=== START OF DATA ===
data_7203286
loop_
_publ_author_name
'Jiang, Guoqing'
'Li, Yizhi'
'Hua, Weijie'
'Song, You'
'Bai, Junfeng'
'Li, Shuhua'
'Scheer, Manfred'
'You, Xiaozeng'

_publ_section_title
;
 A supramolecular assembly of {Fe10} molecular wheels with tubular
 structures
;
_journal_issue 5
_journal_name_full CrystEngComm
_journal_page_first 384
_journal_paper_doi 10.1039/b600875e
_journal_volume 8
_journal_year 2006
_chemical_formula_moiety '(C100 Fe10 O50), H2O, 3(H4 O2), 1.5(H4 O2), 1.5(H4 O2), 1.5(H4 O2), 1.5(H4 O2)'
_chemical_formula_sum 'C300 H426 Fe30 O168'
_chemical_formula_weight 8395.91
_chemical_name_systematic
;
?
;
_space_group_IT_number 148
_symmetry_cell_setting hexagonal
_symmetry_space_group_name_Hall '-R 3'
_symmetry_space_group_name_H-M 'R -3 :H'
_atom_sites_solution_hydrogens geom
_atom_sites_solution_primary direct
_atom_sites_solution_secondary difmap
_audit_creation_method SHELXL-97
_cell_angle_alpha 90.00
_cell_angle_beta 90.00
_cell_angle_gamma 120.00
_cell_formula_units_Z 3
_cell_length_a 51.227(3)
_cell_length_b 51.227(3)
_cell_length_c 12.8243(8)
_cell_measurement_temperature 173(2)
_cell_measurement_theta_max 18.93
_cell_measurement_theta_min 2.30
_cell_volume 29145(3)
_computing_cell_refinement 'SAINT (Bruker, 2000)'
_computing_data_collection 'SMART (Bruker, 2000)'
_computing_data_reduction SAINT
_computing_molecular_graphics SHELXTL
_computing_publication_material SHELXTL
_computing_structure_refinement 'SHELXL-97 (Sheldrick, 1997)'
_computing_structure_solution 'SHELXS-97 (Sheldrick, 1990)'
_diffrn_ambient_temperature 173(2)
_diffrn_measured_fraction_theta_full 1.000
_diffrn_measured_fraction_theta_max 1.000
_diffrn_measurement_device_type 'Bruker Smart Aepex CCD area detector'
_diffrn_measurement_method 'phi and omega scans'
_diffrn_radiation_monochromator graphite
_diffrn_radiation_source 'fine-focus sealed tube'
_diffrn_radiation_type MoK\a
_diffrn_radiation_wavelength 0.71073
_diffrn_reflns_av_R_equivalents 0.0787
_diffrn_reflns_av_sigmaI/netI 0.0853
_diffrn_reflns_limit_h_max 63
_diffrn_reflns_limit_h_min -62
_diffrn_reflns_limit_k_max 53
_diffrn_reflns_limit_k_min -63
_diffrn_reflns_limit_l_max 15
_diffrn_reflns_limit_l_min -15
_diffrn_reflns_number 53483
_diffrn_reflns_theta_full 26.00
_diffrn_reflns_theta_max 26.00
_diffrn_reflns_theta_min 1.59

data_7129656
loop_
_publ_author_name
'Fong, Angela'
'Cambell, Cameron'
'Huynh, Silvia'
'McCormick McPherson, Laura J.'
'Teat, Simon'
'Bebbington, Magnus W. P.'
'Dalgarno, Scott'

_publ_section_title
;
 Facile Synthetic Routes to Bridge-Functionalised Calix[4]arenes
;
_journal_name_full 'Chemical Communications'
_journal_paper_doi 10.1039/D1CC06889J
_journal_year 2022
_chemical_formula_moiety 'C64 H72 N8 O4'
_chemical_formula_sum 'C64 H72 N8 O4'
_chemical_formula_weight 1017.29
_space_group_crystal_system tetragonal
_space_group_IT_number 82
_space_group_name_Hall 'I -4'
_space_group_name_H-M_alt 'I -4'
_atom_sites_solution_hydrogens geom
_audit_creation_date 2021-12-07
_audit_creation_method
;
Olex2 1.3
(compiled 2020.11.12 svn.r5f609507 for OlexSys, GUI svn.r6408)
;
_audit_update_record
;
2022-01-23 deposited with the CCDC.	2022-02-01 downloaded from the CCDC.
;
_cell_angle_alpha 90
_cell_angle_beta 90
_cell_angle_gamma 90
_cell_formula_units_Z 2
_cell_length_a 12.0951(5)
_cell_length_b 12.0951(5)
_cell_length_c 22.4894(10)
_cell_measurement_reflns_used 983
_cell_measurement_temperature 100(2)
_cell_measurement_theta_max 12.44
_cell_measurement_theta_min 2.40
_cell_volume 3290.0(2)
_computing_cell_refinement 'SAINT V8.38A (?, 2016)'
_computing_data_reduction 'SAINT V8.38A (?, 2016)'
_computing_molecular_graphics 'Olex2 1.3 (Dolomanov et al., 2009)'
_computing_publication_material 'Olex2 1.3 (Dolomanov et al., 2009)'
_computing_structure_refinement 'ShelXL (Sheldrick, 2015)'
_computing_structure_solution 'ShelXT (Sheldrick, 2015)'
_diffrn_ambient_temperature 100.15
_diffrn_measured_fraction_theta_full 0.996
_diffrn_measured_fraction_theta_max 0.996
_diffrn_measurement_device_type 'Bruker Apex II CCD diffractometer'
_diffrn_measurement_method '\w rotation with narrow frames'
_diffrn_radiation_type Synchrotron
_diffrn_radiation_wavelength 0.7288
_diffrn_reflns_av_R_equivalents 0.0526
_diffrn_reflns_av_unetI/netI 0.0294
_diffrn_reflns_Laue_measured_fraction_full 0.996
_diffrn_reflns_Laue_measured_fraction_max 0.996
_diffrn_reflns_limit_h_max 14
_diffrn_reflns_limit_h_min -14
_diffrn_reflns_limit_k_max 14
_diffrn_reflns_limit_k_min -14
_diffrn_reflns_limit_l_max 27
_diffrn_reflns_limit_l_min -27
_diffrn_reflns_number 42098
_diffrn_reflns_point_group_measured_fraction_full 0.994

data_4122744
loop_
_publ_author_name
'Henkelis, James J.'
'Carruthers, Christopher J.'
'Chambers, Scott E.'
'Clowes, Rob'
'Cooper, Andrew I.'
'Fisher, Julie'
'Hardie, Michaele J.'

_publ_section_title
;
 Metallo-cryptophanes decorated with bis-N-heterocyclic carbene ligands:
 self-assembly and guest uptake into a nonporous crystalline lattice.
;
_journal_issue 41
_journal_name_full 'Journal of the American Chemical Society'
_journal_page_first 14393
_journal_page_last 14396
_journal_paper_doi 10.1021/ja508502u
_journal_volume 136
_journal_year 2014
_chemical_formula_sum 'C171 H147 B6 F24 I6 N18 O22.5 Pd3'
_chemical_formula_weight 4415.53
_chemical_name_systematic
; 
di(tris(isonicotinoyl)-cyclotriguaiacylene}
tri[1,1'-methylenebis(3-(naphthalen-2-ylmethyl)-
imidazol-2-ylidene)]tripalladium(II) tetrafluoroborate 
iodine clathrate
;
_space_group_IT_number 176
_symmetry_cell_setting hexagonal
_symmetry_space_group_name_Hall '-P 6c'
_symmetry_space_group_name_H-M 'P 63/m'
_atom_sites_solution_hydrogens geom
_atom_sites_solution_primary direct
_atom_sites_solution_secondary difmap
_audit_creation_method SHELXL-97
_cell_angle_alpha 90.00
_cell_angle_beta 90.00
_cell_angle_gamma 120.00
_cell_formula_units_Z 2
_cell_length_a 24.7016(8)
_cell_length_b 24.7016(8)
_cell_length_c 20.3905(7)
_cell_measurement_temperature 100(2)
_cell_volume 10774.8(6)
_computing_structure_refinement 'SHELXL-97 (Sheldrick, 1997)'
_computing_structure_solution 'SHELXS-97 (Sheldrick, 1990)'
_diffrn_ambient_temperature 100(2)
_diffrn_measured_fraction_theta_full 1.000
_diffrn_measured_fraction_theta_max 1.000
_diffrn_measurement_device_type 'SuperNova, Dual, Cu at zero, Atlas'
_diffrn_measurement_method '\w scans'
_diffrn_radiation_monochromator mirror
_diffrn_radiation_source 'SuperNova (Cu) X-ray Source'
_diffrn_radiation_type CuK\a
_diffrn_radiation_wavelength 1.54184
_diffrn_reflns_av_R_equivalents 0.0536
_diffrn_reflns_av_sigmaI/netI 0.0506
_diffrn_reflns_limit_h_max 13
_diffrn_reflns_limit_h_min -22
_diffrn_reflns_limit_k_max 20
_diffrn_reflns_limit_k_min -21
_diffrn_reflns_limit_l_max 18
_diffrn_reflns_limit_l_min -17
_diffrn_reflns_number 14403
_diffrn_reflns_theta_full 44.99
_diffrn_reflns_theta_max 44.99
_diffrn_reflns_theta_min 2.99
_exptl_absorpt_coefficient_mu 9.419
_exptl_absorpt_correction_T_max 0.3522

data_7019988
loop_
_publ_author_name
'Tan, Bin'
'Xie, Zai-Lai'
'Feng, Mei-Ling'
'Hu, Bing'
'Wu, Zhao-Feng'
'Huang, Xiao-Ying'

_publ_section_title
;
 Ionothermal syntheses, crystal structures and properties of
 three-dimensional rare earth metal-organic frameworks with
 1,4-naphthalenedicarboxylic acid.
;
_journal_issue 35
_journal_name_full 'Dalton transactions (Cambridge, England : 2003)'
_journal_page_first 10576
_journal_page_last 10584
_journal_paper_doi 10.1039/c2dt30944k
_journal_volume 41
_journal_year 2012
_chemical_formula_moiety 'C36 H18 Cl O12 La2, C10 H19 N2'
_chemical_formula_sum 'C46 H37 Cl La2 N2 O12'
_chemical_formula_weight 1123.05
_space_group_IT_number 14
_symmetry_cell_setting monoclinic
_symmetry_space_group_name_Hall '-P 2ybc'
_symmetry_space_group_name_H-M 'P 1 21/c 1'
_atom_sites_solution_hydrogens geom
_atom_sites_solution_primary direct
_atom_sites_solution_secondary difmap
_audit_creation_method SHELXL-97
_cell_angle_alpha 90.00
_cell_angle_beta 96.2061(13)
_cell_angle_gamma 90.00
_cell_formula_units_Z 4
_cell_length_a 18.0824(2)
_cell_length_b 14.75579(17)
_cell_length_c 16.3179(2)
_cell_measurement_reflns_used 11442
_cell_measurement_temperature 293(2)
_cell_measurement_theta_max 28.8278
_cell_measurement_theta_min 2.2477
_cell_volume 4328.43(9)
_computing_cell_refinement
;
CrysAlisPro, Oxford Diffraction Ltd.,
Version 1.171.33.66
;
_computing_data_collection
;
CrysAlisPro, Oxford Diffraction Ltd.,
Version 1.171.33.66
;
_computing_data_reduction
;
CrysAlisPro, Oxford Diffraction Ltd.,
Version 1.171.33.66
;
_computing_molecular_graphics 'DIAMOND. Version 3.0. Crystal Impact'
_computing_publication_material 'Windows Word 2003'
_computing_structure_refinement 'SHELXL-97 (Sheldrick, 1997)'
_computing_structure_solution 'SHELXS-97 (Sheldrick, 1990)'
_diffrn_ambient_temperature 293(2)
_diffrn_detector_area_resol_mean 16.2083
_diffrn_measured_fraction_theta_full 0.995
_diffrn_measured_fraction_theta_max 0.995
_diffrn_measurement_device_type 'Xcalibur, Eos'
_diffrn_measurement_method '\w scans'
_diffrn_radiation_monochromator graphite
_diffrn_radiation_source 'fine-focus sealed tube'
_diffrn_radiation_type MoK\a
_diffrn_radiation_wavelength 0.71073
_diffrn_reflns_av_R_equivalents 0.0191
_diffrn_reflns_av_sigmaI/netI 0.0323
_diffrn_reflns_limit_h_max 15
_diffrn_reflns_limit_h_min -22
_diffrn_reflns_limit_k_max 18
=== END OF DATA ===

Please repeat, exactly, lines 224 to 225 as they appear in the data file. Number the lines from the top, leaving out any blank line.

_publ_author_name
'Tan, Bin'